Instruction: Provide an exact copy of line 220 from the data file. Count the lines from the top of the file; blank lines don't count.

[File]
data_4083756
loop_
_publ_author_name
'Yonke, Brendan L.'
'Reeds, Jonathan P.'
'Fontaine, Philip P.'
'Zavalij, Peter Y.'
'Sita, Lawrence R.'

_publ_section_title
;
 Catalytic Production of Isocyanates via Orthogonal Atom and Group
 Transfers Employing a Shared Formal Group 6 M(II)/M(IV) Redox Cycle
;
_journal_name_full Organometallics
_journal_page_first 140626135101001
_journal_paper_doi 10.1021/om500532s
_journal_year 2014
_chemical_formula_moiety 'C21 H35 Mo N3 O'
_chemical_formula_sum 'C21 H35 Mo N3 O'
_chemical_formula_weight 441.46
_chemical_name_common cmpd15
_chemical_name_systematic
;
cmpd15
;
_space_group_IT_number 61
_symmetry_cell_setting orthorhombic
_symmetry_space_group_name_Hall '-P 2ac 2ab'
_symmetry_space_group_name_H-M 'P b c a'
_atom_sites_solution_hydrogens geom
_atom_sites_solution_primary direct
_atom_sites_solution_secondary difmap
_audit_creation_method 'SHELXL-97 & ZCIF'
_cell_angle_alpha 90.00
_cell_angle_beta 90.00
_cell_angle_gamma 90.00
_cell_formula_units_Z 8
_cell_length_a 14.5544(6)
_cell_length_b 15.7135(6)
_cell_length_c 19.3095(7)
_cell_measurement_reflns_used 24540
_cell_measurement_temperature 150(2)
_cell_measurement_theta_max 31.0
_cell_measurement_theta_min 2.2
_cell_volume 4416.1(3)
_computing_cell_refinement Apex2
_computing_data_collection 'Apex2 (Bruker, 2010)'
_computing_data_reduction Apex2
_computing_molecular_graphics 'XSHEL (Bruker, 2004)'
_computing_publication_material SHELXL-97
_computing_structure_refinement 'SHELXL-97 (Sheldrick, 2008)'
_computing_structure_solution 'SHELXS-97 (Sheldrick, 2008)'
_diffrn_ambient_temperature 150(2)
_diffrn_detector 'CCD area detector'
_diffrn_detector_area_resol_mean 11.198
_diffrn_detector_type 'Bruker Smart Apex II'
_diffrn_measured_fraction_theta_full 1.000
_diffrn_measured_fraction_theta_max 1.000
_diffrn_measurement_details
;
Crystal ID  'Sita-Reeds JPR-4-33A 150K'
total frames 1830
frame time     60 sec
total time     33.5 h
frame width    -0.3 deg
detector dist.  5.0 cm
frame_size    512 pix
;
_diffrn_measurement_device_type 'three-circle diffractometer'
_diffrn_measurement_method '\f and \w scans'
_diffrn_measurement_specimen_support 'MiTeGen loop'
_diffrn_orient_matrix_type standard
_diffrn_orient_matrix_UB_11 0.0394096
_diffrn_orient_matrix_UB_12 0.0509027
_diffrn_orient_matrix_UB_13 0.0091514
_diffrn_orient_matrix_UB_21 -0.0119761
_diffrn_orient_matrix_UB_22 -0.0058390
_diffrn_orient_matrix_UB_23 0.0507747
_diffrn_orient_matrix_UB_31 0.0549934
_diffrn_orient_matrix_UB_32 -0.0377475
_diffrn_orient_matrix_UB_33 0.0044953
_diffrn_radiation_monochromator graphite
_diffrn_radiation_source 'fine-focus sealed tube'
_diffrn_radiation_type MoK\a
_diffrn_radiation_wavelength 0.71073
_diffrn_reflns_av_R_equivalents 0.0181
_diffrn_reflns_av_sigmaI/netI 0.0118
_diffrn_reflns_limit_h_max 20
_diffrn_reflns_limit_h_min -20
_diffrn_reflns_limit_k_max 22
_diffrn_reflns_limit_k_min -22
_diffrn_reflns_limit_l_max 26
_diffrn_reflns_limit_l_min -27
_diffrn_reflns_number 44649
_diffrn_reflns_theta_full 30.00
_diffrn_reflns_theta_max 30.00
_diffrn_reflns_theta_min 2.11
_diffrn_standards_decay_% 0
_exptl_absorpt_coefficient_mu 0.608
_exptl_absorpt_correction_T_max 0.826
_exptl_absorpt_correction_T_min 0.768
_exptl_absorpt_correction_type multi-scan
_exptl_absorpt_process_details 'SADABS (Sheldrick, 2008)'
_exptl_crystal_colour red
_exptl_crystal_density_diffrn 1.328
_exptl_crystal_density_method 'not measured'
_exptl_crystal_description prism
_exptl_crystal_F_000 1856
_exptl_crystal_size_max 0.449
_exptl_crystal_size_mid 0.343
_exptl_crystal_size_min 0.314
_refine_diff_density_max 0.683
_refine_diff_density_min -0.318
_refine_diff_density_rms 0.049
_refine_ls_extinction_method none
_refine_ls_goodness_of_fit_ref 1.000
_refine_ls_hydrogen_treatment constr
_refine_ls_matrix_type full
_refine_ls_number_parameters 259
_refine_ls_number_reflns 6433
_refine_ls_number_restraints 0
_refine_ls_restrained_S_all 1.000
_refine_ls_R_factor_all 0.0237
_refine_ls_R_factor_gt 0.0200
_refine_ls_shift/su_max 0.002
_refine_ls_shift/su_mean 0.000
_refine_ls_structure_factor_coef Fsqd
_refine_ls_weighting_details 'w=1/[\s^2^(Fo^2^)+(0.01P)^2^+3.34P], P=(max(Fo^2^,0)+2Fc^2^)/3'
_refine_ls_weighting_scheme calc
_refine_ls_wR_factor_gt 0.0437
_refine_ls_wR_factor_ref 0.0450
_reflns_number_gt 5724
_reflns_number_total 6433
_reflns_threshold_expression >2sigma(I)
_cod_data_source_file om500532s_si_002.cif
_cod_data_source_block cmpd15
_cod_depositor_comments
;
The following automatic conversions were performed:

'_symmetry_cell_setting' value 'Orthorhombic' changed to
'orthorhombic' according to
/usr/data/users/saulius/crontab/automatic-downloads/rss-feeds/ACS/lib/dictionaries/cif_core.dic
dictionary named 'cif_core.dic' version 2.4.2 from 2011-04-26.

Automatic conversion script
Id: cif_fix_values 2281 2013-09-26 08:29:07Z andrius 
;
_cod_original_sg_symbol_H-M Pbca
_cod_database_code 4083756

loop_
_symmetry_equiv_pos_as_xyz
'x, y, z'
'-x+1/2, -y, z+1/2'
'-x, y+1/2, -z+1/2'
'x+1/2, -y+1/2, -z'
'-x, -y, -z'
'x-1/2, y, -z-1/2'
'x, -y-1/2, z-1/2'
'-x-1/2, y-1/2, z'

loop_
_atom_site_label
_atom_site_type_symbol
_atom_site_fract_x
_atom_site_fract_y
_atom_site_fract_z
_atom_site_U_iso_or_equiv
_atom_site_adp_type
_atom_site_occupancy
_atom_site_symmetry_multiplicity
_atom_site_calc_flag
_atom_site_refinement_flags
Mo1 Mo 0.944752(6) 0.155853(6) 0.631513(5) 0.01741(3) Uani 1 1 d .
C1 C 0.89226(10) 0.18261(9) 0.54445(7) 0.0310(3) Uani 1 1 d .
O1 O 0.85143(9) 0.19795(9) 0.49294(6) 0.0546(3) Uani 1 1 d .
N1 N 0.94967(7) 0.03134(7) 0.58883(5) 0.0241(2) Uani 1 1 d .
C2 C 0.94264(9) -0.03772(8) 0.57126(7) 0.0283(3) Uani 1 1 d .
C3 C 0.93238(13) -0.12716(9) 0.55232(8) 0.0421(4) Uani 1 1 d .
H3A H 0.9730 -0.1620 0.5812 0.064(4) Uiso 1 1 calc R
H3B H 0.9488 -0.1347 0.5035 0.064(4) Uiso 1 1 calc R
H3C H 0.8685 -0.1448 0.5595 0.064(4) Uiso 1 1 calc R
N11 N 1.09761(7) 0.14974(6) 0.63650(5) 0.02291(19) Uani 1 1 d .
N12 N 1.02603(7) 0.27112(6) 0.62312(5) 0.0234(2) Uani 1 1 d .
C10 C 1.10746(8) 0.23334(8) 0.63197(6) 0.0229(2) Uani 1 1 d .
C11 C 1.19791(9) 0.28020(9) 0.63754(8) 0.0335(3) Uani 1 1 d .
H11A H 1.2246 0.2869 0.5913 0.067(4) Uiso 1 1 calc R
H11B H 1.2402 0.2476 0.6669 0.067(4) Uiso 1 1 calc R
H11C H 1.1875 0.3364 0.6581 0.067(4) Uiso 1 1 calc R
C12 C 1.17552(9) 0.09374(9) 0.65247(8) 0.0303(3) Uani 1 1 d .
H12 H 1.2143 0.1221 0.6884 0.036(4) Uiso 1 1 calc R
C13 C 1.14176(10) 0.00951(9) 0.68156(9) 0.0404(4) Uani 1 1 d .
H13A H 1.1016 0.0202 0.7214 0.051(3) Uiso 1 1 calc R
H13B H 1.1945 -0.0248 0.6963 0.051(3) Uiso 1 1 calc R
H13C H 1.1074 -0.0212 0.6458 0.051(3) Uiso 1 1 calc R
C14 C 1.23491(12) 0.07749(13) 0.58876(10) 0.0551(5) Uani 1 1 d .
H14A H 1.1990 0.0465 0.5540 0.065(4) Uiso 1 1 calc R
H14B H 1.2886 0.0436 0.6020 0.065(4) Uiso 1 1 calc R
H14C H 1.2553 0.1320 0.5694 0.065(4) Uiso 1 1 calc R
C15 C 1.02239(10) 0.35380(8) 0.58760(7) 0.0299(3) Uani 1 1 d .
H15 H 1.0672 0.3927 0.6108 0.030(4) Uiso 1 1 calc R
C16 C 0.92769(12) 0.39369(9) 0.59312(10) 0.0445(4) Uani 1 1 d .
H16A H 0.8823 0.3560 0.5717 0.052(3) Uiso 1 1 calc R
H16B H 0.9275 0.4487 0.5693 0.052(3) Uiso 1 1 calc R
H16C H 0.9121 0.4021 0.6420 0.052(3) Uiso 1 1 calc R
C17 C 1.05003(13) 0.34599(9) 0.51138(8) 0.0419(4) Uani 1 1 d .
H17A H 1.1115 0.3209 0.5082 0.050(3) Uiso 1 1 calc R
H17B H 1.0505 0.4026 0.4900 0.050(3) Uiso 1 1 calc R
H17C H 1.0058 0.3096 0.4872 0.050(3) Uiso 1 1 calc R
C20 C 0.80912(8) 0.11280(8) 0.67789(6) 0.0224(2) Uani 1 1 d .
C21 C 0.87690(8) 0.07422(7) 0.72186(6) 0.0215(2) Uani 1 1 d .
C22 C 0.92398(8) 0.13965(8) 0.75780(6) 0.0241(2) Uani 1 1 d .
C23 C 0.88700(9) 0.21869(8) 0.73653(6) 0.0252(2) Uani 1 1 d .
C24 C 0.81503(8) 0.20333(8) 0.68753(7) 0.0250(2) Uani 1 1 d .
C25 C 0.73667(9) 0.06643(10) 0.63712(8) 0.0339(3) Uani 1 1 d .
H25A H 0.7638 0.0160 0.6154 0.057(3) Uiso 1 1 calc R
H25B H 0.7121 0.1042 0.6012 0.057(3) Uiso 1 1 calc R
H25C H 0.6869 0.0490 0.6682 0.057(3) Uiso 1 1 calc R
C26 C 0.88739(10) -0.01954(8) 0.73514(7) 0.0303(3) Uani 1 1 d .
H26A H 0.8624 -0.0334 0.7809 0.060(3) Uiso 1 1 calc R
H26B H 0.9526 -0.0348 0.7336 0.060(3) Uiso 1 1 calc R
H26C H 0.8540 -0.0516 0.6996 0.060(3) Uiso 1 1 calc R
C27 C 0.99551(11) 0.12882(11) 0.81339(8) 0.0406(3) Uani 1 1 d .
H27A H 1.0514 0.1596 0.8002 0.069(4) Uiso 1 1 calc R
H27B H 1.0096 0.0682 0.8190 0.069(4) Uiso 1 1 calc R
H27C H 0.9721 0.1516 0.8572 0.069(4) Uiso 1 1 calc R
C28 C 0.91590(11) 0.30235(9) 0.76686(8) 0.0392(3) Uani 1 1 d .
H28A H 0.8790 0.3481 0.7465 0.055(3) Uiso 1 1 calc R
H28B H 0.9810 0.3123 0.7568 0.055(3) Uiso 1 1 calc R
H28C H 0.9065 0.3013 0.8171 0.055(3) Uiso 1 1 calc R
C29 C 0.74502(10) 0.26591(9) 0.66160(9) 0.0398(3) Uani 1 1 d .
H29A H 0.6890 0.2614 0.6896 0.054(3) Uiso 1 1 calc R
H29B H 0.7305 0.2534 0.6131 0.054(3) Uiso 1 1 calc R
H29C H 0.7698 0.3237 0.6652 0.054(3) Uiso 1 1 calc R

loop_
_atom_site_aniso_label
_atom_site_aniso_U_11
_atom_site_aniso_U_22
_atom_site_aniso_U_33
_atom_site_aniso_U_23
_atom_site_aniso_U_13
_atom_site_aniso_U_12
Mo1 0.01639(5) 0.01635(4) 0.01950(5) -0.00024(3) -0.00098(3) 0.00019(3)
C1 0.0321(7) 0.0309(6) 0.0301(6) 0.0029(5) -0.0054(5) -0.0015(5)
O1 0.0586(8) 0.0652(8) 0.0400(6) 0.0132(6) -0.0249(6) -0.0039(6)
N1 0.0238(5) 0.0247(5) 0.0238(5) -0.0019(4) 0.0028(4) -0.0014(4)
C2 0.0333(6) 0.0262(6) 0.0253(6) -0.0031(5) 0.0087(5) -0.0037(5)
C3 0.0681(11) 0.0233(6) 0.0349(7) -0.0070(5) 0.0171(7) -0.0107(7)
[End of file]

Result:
C27 C 0.99551(11) 0.12882(11) 0.81339(8) 0.0406(3) Uani 1 1 d .